least in regard to making contracts public. This has been an important
contribution to a legal case against Google contracts where the plaintiffs want end to compulsory arbitration
of workplace discrimination cases.
One Facebook worker described to Independent Left how the company started in Ireland in a non-traditional way, making an effort to create a team spirit through twenty-four hour, free access to a variety of food and drink, including a bar. But now, most of that has gone and the company manages its workers much like any other.
Life in Google and Facebook for workers is unrecognisable in the Hollywood versions of these companies (e.g. in The Social Network or The Internship).
What this discontent among workers in the giant
tech companies shows is that although the decline of old industries can indeed
shatter working class organisation and confidence for a few years, the rise of
new ones (and, indeed, the return of confidence to traditional ones) brings back
the fight to organise against exploitation and unfair practices.
this means for the big picture is that the potential for workers to lead a
massive, fundamental change to how the world currently works is as great as
By Niamh McDonald, Chairperson, Dublin Bay North ‘Together For Yes’
‘Repeal Changed My Life’
Ireland’s long journey from being a country with strict anti-abortion laws to the success of the Repeal movement was not a gradual one. Rather, after years when there was no movement on the issue, the country would gain a much deeper national understanding of why women should have right to choose from particular cases.
The awful situation
that a fourteen-year-old girl – Miss X – found herself in, having been raped
and made pregnant in 1992 shook the country. Not only was she refused an
abortion in Ireland, but the Irish courts initially refused to let her travel
to England for an abortion. Only after a massive outcry and a march of over
10,000 people did the Supreme Court rule that abortion was legal if the woman’s
life was at risk.
Another such case was
that of Miss D, who we now know as Amy Dunne. Last week, Amy told her story to
RTÉ’s Sean O’Rourke. Unlike the X case, Amy wanted a baby but discovered in
2007, on her seventeenth birthday, that the baby had anencephaly. Her choice
was to have an abortion, but because Amy was in temporary foster care, social
workers were involved and the told her that she – along with anyone who
travelled with her – would ‘be done for murder’.
Amy refused to back
down and took her case as far as the High Court in order obtain the right to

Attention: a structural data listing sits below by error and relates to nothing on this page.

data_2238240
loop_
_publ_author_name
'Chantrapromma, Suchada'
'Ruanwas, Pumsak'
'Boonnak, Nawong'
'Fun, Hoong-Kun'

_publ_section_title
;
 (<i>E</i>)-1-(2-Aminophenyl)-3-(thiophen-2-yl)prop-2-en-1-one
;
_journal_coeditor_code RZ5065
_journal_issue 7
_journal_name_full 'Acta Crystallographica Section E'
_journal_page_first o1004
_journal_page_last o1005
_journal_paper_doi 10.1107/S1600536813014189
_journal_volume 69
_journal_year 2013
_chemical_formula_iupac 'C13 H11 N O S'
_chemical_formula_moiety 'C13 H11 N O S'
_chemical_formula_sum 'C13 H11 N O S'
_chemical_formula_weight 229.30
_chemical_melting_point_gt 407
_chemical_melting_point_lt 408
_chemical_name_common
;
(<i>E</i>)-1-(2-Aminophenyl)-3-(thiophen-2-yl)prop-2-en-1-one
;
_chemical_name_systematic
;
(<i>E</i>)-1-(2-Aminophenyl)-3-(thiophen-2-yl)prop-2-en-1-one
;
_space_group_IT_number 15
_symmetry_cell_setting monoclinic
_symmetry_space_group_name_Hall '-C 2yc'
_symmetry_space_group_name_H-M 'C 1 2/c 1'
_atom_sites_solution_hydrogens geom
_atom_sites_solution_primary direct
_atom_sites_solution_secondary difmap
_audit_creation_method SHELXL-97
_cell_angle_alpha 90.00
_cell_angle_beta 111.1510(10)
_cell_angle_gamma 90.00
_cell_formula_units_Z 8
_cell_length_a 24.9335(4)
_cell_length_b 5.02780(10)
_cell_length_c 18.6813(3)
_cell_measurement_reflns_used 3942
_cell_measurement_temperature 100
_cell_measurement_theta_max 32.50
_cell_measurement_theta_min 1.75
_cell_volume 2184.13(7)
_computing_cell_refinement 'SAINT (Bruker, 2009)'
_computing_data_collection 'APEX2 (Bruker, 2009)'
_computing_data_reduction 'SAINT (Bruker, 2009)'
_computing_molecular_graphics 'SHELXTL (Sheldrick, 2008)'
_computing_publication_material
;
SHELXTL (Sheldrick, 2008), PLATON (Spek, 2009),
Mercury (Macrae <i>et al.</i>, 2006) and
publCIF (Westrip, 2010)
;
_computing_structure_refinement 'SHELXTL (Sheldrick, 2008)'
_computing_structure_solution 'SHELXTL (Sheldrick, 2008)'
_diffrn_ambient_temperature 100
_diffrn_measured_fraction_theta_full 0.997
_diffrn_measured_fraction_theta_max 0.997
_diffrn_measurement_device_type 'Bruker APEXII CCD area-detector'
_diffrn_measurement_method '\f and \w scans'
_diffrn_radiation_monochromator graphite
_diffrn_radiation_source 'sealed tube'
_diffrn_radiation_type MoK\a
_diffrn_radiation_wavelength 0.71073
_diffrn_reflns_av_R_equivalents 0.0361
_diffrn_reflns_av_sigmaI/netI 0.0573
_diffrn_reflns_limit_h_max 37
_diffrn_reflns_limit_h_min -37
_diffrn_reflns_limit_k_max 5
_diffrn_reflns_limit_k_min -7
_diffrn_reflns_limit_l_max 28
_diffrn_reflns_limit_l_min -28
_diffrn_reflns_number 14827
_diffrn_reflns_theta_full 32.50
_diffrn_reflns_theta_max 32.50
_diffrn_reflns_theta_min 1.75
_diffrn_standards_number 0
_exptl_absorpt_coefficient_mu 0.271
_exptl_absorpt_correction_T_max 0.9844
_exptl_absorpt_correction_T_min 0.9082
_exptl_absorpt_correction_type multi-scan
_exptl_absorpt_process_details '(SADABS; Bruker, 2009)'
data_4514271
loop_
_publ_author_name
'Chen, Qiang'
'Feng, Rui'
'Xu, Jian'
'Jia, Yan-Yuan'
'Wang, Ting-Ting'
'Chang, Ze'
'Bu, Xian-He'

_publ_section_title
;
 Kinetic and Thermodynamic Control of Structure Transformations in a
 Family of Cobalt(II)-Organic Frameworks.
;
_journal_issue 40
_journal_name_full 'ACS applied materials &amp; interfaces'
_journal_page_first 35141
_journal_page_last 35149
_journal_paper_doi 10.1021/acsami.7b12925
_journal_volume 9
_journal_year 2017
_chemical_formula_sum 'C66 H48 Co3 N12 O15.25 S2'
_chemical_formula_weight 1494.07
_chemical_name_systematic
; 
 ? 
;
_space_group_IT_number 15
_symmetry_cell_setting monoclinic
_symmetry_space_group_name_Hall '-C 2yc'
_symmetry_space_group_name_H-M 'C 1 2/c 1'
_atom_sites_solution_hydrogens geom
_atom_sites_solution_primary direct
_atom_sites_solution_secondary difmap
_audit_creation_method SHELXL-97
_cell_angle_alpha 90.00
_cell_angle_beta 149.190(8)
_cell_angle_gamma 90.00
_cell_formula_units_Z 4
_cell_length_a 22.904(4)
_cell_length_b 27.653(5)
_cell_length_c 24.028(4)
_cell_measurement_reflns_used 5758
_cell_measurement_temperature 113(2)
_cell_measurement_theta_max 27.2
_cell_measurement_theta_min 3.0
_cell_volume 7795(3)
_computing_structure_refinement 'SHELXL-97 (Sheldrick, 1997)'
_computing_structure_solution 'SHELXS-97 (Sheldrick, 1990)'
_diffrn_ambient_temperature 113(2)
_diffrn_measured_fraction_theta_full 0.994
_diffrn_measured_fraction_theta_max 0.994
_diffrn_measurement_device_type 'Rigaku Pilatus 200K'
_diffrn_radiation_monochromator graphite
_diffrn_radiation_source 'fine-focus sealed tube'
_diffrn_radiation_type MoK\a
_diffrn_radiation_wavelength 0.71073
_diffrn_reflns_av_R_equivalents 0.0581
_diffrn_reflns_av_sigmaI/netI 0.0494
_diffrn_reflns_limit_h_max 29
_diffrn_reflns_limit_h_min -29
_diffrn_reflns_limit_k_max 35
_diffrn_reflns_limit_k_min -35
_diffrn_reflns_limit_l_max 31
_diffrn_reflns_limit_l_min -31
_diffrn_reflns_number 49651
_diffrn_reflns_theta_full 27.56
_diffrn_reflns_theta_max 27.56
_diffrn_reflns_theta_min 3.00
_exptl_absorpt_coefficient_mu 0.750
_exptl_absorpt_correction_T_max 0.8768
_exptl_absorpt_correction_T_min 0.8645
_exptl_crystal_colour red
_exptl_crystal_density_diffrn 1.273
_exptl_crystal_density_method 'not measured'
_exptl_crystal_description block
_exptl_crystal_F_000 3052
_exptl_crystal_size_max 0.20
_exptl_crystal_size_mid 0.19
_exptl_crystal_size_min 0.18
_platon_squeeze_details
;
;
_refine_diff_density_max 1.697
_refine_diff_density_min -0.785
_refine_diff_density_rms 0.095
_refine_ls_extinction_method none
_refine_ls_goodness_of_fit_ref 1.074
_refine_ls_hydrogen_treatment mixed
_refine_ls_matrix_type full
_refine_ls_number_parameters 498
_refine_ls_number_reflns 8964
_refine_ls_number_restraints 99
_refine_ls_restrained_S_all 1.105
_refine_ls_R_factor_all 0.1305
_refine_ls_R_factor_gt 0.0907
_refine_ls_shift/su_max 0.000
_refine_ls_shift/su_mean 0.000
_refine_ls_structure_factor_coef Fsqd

travel to the UK (and her passport, which was being withheld from her).
In Liverpool, after
induced labour, her baby, Jasmine, died. The experience has left her haunted.
As Amy put it, ‘I would have lived with the regret of having an abortion but
now that’s not what I have, I have a baby I carried, I have a connection, I
have a grave, I’ve had a funeral. I have pictures, I have a child, I have
memories. I have newspaper clippings.
‘I am forever haunted
instead of just being able to go and do what I needed to do.’
The retelling of such
a traumatic experience in public while trying to live with its consequences
every day is a huge act of bravery and this bravery highlights the sheer
cruelty of the actions of anti-choice bigots who still continue to bully
pregnant people when they are at their most vulnerable.
Repealing the 8th was a huge achievement, one that was delivered thanks to the grassroots organisation of thousands of women across the state. But the legislation is too narrow and restricted. People are still travelling for abortion healthcare, the lack of flexibility in the law means some migrants and people in Direct Provision are left without care.
We urgently need
legislation for exclusion zones, a demand that Amy Dunne spoke in favour of.
She said that seeing protests at hospitals made a difficult situation worse for
a woman who has a hard choice to make, ‘I don’t think anyone should be allowed
protest outside a hospital. Pro-life people should be ashamed of themselves. I
think it’s sick – I think they have a mental illness. We all make decisions and
they’re not made lightly.’
Fine Gael were happy to
ride the Liberal repeal wave that was created by the hard work of grassroots
activism but now when women and pregnant people need support these are sadly lacking